Monday, April 8, 2013

Taking on the Parking Strip:Part 3

Parking Strips Header 3
Here we are at last, the final chapter in my series about my Parking Strips first year, taking us form Autumn into Spring again.

October Strip 8
In spite of a prolonged dry season last year, I'm happy to say the parking strip held up amazingly well.

October Strip 11
I don't know if my love of Autumn causes me to subconsciously plan my garden to peak at that time...or if my love of the season simply blinds me to its shortcomings ;-)

October Strip 4
While Aster 'Prince' has wonderful, dark foliage through spring and summer, in autumn, it is bedecked by millions of tiny blooms as well.

October Strip 5
Of course, Autumn is the season where grasses all get to strut their the above Schizachyrium 'Blue Heaven'.

October Strip 19
Almost overnight, the barely-noticeable flowers of the Schizachyrium transform from this....

October Strip 12
into this!

October Strip 13October Strip 18
On the left, we have the wonderfully architectural, arching bloom stalks of Muhlenbergia rigens. On the right, the richly-colored Panicum 'Huron Solstice'.

Autumn in Portland, as in most places, is divine!

October Strip 21October Strip 22
Some time in late September, I actually changed a few things in the Parking Strips...yes, I know, not even a year has passed since planting them, and I'm already editing. I decided to add a few more Schizachyrium 'Blue Heaven' to the strip...creating a much fuller planting. I also replaced the poor Geum triflorum, which croaked, with the elegant Molinia 'Cordoba'.

September Strip 1
The light during autumn is so wonderfully mellow, especially at sunrise and sunset.

September Strip 7
Grasses truly are in their full glory when backlit.

September Strip 8
The arching blades of Panicum 'Huron Solstice' seem to lick at the air like flames.

September Strip 9
It's times like these that I just want to stop time and revel in the perfection of it all.

September Strip 12
Never, ever, underestimate the power of light...these moments may be fleeting, but they are undeniably powerful, especially in the cooling days of autumn.

September Strip 14
By Labor Day last year, the parking strips were so full, it was hard to believe that they had just been planted that spring.

October Strip 37
While some plants in the garden tend to become a bit sprawly, you can always depend on ornamental grasses, like Muhlenbergia rigens above, to lend grace and structure.

October Strip 38
October finds Aster 'Prince' a veritable cloud of tiny white, red-eyed blooms. The individual blooms are tiny, but they are borne in such profusion that they smother the plant.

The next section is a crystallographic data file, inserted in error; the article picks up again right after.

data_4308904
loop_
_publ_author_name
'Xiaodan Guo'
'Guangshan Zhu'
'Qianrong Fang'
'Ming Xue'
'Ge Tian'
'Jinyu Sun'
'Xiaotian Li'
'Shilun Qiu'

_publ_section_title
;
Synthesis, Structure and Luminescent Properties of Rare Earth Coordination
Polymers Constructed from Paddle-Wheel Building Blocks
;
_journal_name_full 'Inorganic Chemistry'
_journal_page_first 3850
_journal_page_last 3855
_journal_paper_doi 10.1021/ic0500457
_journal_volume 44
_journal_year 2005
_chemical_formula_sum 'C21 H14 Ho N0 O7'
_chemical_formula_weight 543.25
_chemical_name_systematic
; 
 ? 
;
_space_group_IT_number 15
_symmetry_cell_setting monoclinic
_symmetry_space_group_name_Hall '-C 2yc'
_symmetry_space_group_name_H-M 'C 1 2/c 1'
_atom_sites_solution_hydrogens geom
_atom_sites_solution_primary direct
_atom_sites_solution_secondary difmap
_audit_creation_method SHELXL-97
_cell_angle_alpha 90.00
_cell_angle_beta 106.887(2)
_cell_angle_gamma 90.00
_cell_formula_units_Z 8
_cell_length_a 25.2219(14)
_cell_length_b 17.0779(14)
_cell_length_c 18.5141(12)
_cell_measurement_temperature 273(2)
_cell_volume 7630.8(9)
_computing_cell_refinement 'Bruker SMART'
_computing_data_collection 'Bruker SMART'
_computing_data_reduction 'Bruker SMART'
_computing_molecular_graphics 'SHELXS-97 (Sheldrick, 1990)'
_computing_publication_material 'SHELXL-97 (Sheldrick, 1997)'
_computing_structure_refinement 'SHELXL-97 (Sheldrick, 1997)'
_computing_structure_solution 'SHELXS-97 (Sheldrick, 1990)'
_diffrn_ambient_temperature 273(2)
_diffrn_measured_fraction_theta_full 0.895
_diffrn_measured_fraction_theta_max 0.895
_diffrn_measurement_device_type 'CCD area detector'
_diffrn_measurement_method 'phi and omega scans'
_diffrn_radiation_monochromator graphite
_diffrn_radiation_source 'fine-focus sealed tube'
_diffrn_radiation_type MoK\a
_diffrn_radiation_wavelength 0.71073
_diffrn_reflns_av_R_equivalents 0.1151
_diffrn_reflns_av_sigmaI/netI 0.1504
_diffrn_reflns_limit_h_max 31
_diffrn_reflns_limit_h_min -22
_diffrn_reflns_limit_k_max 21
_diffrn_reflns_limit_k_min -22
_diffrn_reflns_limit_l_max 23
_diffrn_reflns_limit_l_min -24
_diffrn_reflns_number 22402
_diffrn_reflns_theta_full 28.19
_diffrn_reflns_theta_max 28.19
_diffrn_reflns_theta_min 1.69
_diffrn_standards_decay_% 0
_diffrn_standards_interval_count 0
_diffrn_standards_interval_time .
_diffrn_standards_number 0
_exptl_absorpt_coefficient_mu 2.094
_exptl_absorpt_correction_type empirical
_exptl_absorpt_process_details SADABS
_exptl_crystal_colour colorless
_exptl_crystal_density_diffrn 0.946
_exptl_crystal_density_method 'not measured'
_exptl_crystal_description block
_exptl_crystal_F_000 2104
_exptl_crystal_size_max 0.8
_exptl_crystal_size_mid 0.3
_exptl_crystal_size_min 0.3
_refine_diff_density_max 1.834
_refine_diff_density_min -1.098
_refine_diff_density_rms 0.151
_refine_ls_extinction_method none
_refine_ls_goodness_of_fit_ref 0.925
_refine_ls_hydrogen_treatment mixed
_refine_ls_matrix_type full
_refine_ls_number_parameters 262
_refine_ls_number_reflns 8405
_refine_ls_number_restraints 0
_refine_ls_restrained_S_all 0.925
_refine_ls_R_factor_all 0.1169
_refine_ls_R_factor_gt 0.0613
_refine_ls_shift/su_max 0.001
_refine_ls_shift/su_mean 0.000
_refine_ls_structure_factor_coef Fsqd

October Strip 42
In my youth, I was an avid dead-header, but with most plants, like the Echinacea above, I prefer to leave the seed long as they are striking...and, luckily, most are.

October Strip 43
The parking strips in October look much like they did in August...just a little more muted, a little blowsier, exactly as I like it ;-)

October Strip 45
In this last image of autumn (my camera died soon after this pic), I'm struck, looking across the street at the golden lawns and parking strips of my neighbors...quite a contrast to this lush, plant-filled space, huh?

front strip  2994
Even in January, the grasses continue to look good, adding valuable structure and movement.

muhlenbergia rigens  2999
While their southwestern cousins don't have much winter interest, the blue-flowered Agastaches have great winter structure, as seen here, with Agastache 'Golden Jubilee' and Muhlenbergia rigens.

frosty east border  3127
While the low winter light is very fetching pouring through grass seedheads, frost is even better. While it's a bit of a rarity here in Portland (especially with our past few non-winters), we were lucky enough to get a few days of glorious frosts, which utterly transforms the garden.

frosty strip  3093

And here we are today, with everything cut back and growing like gangbusters. I've already made a few alterations to the layout this spring, and am excited to see how it performs this year.

Sedum Oracle
I hope you've enjoyed this little series on the progress of my front parking strip. I have to say, it was challenging, but by no means would I say more difficult than any other part of my garden. In fact, compared to gardening on my front slope, it's a dream (oh for a large parcel of FLAT land)! I hope everyone out there is having a great spring, so far!